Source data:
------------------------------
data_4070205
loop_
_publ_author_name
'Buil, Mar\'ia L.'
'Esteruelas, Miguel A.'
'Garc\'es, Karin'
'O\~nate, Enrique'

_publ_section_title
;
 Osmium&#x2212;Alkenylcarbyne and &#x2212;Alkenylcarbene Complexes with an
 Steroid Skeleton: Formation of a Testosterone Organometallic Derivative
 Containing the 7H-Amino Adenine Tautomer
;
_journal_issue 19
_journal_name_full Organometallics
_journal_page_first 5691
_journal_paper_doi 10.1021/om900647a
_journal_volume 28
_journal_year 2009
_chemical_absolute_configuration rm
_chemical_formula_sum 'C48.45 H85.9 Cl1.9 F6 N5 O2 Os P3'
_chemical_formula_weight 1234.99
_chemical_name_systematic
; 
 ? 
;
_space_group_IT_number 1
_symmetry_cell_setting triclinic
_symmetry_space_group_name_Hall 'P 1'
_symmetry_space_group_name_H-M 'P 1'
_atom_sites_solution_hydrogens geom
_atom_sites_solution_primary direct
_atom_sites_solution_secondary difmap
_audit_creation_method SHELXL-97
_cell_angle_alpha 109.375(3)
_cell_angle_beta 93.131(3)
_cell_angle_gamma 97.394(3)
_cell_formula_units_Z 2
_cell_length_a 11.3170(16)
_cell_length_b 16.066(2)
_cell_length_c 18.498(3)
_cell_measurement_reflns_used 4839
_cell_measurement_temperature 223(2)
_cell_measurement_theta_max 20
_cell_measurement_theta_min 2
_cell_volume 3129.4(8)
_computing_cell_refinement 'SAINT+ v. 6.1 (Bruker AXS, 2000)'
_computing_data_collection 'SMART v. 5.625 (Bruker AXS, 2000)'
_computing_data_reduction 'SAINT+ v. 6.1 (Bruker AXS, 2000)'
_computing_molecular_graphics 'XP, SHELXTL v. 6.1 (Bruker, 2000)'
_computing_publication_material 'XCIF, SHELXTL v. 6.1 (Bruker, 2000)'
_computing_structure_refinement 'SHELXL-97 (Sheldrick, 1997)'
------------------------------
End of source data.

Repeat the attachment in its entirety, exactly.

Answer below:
data_4070205
loop_
_publ_author_name
'Buil, Mar\'ia L.'
'Esteruelas, Miguel A.'
'Garc\'es, Karin'
'O\~nate, Enrique'

_publ_section_title
;
 Osmium&#x2212;Alkenylcarbyne and &#x2212;Alkenylcarbene Complexes with an
 Steroid Skeleton: Formation of a Testosterone Organometallic Derivative
 Containing the 7H-Amino Adenine Tautomer
;
_journal_issue 19
_journal_name_full Organometallics
_journal_page_first 5691
_journal_paper_doi 10.1021/om900647a
_journal_volume 28
_journal_year 2009
_chemical_absolute_configuration rm
_chemical_formula_sum 'C48.45 H85.9 Cl1.9 F6 N5 O2 Os P3'
_chemical_formula_weight 1234.99
_chemical_name_systematic
; 
 ? 
;
_space_group_IT_number 1
_symmetry_cell_setting triclinic
_symmetry_space_group_name_Hall 'P 1'
_symmetry_space_group_name_H-M 'P 1'
_atom_sites_solution_hydrogens geom
_atom_sites_solution_primary direct
_atom_sites_solution_secondary difmap
_audit_creation_method SHELXL-97
_cell_angle_alpha 109.375(3)
_cell_angle_beta 93.131(3)
_cell_angle_gamma 97.394(3)
_cell_formula_units_Z 2
_cell_length_a 11.3170(16)
_cell_length_b 16.066(2)
_cell_length_c 18.498(3)
_cell_measurement_reflns_used 4839
_cell_measurement_temperature 223(2)
_cell_measurement_theta_max 20
_cell_measurement_theta_min 2
_cell_volume 3129.4(8)
_computing_cell_refinement 'SAINT+ v. 6.1 (Bruker AXS, 2000)'
_computing_data_collection 'SMART v. 5.625 (Bruker AXS, 2000)'
_computing_data_reduction 'SAINT+ v. 6.1 (Bruker AXS, 2000)'
_computing_molecular_graphics 'XP, SHELXTL v. 6.1 (Bruker, 2000)'
_computing_publication_material 'XCIF, SHELXTL v. 6.1 (Bruker, 2000)'
_computing_structure_refinement 'SHELXL-97 (Sheldrick, 1997)'